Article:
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Target missed

Good morning! The Australian government missed its self-selected target of 4 million people vaccinated by the end March by around... 3.3 million people. When you get to select your own KPIs and still miss them by 83% it's not a great look. More on Australia's vaccine debacle in the Corona Wrap below. 👇

Please note that this will be the last Brekky Wrap until Tuesday. Have a happy Easter!

Market Wrap

Tech soars on the back of stimulus

Daily % change

AUD/USD

75.9

0.0%

10Y Bond

1.82

1.9%

ASX200

6,791

0.8%

Brent (bbl)

63.5

-0.9%

Gold (oz)

1,708

1.3%

Iron ore (t)

161.0

-0.2%

Bitcoin

58,696

0.0%

Note: Brent oil, gold bullion and iron ore prices are the second futures contract.

The Nasdaq was the big winner in the US last night, up 1.5%, after it was revealed that the Big Biden Infrastructure Stimulus (BBIS) contains around 25% tech-related spending.

More US stimulus: The $US2 trillion (over 8 years) BBIS was announced overnight, including plenty of upgrades for "roads, bridges, and public transit", but also "takes a sweeping definition of the word 'infrastructure,' expanding long-term care for older adults through Medicaid, banning exclusionary zoning, and investing in community-based violence reduction programs, among many other things". We're not sure what a lot of that has to do with fixing up bridges but OK...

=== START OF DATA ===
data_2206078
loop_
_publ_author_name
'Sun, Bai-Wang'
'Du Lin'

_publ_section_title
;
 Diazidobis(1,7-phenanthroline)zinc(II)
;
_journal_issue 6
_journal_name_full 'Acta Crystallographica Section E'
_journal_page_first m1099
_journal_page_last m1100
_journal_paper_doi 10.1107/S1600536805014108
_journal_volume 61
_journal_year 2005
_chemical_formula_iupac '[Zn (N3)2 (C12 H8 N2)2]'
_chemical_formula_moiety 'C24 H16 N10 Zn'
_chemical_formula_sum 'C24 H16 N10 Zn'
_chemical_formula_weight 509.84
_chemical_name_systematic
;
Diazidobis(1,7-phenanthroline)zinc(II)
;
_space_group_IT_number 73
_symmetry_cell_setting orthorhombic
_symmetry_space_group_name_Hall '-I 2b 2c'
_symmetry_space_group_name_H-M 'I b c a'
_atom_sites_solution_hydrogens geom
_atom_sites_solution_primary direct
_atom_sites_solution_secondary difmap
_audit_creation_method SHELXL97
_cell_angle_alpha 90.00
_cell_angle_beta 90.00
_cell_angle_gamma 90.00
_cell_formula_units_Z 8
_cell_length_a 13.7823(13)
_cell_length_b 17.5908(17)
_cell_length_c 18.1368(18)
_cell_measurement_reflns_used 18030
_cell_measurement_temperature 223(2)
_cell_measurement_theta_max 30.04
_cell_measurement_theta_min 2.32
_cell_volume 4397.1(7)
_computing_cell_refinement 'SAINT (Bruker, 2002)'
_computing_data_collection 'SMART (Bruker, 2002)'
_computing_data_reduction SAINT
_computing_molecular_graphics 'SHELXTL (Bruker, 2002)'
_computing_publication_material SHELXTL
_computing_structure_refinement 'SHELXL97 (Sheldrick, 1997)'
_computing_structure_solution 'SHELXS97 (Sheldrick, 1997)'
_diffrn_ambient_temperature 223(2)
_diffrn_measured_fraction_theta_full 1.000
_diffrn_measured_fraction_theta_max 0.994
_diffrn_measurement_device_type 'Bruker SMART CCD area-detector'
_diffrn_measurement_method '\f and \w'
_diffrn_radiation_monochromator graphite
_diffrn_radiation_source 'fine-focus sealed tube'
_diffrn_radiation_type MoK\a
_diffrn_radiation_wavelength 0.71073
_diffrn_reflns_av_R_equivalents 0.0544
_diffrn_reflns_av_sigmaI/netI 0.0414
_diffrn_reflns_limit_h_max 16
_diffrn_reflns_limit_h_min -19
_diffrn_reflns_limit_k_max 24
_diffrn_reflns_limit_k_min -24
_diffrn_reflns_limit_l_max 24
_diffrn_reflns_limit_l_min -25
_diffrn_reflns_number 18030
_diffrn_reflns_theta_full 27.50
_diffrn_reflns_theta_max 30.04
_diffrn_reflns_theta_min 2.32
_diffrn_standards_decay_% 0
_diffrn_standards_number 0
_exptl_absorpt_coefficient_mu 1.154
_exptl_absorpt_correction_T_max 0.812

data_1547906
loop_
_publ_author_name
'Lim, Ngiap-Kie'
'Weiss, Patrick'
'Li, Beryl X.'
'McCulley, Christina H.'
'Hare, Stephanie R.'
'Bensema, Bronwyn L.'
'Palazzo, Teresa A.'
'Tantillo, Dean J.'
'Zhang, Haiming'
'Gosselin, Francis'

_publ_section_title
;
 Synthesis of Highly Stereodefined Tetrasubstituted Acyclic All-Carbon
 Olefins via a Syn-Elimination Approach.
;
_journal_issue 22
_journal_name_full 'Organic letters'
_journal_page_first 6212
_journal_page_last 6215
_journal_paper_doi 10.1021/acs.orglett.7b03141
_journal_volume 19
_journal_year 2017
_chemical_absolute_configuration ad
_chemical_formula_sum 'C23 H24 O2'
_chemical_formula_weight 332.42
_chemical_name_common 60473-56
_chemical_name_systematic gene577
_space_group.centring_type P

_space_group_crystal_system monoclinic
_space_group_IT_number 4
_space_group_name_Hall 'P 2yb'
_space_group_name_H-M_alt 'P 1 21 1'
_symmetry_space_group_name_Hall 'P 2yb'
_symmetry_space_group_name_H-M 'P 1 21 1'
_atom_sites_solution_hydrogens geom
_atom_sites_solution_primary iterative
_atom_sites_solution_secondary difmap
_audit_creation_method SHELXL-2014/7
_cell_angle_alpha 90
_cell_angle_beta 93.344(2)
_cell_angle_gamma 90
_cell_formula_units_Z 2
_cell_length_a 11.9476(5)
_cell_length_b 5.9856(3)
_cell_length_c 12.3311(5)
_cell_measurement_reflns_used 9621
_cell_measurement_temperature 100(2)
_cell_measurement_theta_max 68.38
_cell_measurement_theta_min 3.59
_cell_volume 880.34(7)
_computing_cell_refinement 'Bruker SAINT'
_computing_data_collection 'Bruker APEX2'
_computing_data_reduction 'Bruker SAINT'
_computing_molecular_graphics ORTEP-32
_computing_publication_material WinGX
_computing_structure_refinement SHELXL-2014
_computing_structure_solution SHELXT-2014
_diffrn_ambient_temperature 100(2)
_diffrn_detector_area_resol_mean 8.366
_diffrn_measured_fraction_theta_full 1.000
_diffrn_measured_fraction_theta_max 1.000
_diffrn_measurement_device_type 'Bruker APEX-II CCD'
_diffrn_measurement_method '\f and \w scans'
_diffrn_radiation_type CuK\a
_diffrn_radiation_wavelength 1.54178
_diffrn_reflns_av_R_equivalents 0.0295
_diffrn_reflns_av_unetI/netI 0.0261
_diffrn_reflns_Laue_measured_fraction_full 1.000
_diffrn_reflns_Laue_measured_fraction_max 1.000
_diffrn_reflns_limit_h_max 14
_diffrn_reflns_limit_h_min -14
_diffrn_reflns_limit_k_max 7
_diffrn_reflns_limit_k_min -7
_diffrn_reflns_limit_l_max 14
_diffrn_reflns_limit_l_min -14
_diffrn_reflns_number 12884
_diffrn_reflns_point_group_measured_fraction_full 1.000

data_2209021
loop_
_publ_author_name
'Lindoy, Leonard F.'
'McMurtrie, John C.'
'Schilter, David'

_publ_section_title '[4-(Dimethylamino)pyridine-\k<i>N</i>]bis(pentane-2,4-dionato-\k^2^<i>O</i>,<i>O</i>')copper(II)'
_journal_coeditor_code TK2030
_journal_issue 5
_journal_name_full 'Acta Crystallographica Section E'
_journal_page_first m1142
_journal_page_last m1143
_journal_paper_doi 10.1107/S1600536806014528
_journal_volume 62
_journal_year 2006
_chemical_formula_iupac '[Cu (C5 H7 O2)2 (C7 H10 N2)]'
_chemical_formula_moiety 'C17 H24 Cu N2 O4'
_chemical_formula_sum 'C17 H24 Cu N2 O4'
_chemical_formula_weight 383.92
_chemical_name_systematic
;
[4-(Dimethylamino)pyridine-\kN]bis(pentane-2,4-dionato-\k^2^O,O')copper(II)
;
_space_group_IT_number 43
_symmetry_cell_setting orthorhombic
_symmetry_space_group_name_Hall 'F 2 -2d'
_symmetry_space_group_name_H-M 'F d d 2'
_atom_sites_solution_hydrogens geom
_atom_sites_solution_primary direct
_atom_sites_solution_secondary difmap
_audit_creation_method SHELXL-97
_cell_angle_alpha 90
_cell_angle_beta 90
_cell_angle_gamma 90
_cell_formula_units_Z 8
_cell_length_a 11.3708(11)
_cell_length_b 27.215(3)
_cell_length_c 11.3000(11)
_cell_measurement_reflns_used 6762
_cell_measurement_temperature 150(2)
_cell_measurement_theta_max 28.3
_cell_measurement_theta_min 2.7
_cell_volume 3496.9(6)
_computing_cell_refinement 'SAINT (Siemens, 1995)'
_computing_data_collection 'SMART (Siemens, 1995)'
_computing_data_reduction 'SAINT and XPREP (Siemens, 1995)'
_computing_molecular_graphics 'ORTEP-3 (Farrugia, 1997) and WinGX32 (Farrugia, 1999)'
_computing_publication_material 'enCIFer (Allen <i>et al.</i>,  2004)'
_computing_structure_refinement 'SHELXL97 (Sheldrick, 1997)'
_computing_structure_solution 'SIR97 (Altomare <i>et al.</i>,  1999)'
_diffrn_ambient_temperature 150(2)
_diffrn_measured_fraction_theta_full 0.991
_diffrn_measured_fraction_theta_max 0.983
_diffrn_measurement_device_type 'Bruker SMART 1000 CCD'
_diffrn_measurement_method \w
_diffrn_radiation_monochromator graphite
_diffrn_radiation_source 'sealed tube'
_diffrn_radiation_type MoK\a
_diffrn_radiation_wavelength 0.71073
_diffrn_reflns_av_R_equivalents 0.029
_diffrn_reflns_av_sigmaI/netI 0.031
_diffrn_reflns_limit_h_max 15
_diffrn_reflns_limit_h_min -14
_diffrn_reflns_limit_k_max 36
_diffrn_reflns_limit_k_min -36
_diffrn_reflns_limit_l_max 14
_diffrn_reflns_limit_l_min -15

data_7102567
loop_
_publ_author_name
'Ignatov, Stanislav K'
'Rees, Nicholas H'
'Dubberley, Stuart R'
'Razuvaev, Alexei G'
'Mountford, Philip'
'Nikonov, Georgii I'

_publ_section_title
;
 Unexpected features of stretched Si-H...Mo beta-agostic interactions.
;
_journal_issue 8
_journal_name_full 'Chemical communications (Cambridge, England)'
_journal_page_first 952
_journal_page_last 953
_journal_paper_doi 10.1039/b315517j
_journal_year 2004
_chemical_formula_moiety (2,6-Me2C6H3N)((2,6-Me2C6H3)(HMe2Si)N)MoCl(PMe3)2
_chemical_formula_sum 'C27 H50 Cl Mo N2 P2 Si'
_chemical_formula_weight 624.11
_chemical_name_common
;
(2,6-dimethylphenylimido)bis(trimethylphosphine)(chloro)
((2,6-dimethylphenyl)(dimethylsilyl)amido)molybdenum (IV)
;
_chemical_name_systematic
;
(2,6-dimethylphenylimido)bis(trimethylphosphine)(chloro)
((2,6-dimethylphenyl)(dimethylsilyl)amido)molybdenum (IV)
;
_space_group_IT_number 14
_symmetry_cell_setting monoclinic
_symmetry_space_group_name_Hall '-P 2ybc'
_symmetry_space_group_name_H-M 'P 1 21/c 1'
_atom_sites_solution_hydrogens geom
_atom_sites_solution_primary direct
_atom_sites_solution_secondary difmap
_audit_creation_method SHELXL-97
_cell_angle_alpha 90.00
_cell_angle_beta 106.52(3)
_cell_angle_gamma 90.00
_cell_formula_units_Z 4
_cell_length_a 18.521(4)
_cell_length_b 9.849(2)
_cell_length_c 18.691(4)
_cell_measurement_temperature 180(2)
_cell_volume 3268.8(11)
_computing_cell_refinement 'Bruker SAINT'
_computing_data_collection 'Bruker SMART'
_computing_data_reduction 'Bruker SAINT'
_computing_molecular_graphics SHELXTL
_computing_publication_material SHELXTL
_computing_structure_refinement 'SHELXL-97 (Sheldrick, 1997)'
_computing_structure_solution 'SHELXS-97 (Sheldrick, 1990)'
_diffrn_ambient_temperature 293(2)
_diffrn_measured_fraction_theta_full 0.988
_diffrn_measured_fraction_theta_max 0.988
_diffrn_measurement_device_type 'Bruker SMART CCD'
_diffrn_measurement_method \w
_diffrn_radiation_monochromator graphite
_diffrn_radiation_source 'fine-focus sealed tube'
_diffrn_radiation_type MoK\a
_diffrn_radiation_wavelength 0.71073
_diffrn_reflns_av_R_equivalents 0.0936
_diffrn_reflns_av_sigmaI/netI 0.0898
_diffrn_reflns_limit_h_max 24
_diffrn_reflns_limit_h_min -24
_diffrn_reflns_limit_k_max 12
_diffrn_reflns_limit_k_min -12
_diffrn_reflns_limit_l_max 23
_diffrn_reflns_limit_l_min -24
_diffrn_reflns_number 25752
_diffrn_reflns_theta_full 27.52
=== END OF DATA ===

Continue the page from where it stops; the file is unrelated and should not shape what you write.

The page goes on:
China PMIs: China's official manufacturing PMI rose to a three-month high of 51.9 in March from 50.6 in February. A reading above 50 indicates expansion, below 50 represents contraction. The sub-index for the construction sector surged to 62.3 from 54.7 in February due to warmer weather, infrastructure stimulus and a hot coastal property market (e.g. Shenzhen property prices are up 16% y/y).


Corona Wrap

Shifting the goal posts

A mostly-empty vaccine hub in Victoria.
A mostly-empty vaccine hub in Victoria. Herald Sun/ABC Melbourne

After missing its March target – which was only selected in January – the Australian government has given itself an extra month, targeting 4 million people vaccinated by the end of April. That's also when it plans to have 4,000 GP clinics administering the vaccine.

Good luck: Australia set a new daily record of around 73,000 vaccinations yesterday, which the health minister boasted was "accelerating exactly as intended". The government's new April target means it needs to administer about 110,000 vaccines per day. However, barely any vaccines are administered on holidays and we're heading into a 4-day long weekend with ANZAC day still to come, meaning a more realistic requirement is probably around 200,000 a day.

200,000 also happens to be the government's long-term daily target, under the assumption it would already have those 4,000 GP clinics up and running. That's 50 vaccinations per clinic, per day. We don't know about you, but whenever we've visited a GP clinic they're almost always behind schedule – and that's before COVID-19 vaccinations get added to their workload.

In other words, there's Buckley's chance the government get close to hitting its revised target, either. Someone should really show these people how to use a calculator.

Boggles the mind: Why does the government refuse to use Australia's network of pharmacies, which has been the most successful part of the vaccine rollout in the United States? It really is amazing how even with several months to prepare and hard, real world evidence from around the world about what works and what doesn't, they've still managed to botch it.